Battle over coal continues to the last at COP26

The Associated Press
China’s chief negotiator Xie Zhenhua, right, walks with John Kerry, United States Special Presidential Envoy for Climate, at the COP26 U.N. Climate Summit in Glasgow on Friday.

GLASGOW — The 26th session of the Conference of the Parties to the U.N. Framework Convention on Climate Change (COP26) concluded with some tangible achievements, such as including in its agreement the de facto goal of limiting temperature increases to 1.5 C and the phased reduction of coal-fired power generation. However, it also showed that gaps remain between developed countries and developing countries.

“I apologize for the way this process has unfolded, and I’m deeply sorry,” said COP26 President Alok Sharma, just before the Glasgow Climate Pact was adopted on Saturday. “I also understand the deep disappointment, but I think as you have noted, it’s also vital that we protect this package.”

The Yomiuri Shimbun

Sharma had called for a phase-out of coal in the first draft of the agreement presented on Nov. 10. This wording was met with a fierce backlash from India and China, leading to a change from “phase-out” to “phasedown.”

The two countries reacted this way because of their energy situations. Coal-fired power accounts for over 70% of India’s total power generation and for more than 60% in China. An important declaration made at an international conference could force a drastic change in their energy policies.

Many revisions were made to the draft. On Saturday, the final day of the conference after the schedule was extended by one day, India’s Environment, Forest and Climate Change Minister Bhupender Yadav called for a further revision at an informal meeting, questioning whether anyone could expect developing countries to make commitments on coal and fossil fuels. Representatives from India, China, the United States and the European Union then went on to have talks.

At the last plenary session held immediately after, India demanded that the word “phase-out” be changed to “phasedown.” The EU did not oppose the change, although it expressed disappointment, and Sharma also accepted it. The change is believed to have been the result of talks among the four parties to seek a compromise, a move that was criticized by some. A Swiss delegation said the pact was watered down through a process that lacked transparency.

Goal of 1.5 C

The pact also includes a clause stating that parties should “pursue efforts to limit the temperature increase to 1.5 C” above preindustrial levels by the end of this century. This is believed to have effectively made into a target the figure of 1.5 C, which had previously been presented as a level that nations should strive toward.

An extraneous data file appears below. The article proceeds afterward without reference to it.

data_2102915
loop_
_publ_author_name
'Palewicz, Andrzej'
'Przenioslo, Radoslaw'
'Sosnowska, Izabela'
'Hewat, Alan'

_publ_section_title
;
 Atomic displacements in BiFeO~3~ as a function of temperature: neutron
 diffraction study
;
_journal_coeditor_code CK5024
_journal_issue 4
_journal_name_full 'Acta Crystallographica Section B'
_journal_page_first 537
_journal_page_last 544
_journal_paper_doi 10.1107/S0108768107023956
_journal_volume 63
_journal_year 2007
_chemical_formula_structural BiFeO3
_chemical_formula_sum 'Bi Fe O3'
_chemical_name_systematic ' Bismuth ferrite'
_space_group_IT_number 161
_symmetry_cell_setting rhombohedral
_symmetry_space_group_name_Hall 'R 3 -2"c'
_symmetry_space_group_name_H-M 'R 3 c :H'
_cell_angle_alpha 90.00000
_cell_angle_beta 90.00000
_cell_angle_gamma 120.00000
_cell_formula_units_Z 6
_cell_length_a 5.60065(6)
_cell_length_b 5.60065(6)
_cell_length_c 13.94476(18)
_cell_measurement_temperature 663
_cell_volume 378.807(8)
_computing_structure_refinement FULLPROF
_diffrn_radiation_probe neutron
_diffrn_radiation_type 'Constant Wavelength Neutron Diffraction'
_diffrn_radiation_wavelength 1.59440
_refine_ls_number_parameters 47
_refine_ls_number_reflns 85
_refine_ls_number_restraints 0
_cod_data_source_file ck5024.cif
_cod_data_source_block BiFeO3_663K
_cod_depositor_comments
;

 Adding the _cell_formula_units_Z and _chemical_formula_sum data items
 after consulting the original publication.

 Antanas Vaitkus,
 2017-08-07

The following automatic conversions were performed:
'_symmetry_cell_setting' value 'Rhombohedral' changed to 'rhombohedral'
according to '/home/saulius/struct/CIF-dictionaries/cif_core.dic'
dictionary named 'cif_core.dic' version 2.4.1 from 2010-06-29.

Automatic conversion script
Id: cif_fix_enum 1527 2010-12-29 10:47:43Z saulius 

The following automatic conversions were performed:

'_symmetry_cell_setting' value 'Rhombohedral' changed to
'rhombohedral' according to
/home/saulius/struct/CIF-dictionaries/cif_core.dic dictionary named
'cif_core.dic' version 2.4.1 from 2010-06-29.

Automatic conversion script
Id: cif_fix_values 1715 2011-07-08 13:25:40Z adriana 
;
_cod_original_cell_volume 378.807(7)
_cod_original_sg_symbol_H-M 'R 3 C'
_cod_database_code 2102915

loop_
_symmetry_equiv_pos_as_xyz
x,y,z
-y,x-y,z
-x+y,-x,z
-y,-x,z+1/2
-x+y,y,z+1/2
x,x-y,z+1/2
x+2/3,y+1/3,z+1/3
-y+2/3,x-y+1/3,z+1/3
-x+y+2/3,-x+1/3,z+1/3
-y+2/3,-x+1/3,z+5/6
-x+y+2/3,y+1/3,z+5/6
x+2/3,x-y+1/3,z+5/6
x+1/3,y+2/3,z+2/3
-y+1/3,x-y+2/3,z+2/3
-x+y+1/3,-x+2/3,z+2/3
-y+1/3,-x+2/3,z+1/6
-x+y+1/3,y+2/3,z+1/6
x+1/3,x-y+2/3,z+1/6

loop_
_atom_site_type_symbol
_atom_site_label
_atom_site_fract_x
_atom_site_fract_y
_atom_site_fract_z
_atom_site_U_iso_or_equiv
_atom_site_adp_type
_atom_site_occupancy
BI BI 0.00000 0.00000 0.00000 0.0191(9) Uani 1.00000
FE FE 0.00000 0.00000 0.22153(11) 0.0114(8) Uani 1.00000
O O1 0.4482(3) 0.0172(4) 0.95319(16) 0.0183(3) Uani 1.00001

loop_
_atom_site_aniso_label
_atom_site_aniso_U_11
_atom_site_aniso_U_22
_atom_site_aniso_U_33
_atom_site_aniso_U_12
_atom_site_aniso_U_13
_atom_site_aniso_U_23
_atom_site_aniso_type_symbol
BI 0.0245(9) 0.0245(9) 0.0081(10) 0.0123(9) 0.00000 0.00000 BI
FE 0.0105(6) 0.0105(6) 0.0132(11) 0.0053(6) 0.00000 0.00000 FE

Britain wanted to realize some substantial achievements as the host country, and proceeded to adjust the wording through informal talks. The clause’s inclusion was approved by developed countries as well as island nations such as Tuvalu.

Oil-producing countries including India, Russia, and Saudi Arabia reportedly were opposed to the proposal, saying that developed countries had already emitted a large amount of greenhouse gases and so they were allowed to do the same.

The figure made it into the pact agreed upon by all 197 parties, despite some having been pessimistic. “This could send a strong message of political will,” said one Japanese government official.

Lingering dissatisfaction

However, keeping the temperature rise to 1.5 C will be very difficult. It cannot be achieved unless each country raises or reconsiders their targets on greenhouse gas emissions.

The pact stipulates that actions should be in line with national circumstances.

This statement was included apparently out of consideration for developing countries. However, it will be difficult to find a common foothold if emerging economies with large emissions, such as China and India, resist raising their targets by citing “national circumstances.”

The United States, the EU and other developed countries are urging the parties to implement related measures in a proactive way. U.S. Climate Envoy John Kerry said the pact was the beginning of the efforts of the next decade. However, dissatisfaction remains among developing countries that the agreed financial support from developed countries and other support measures are insufficient.

The two-week discussions at COP26 highlighted that all parties could agree on a broad goal to prevent global warming, but their conflicting interests remain a hurdle.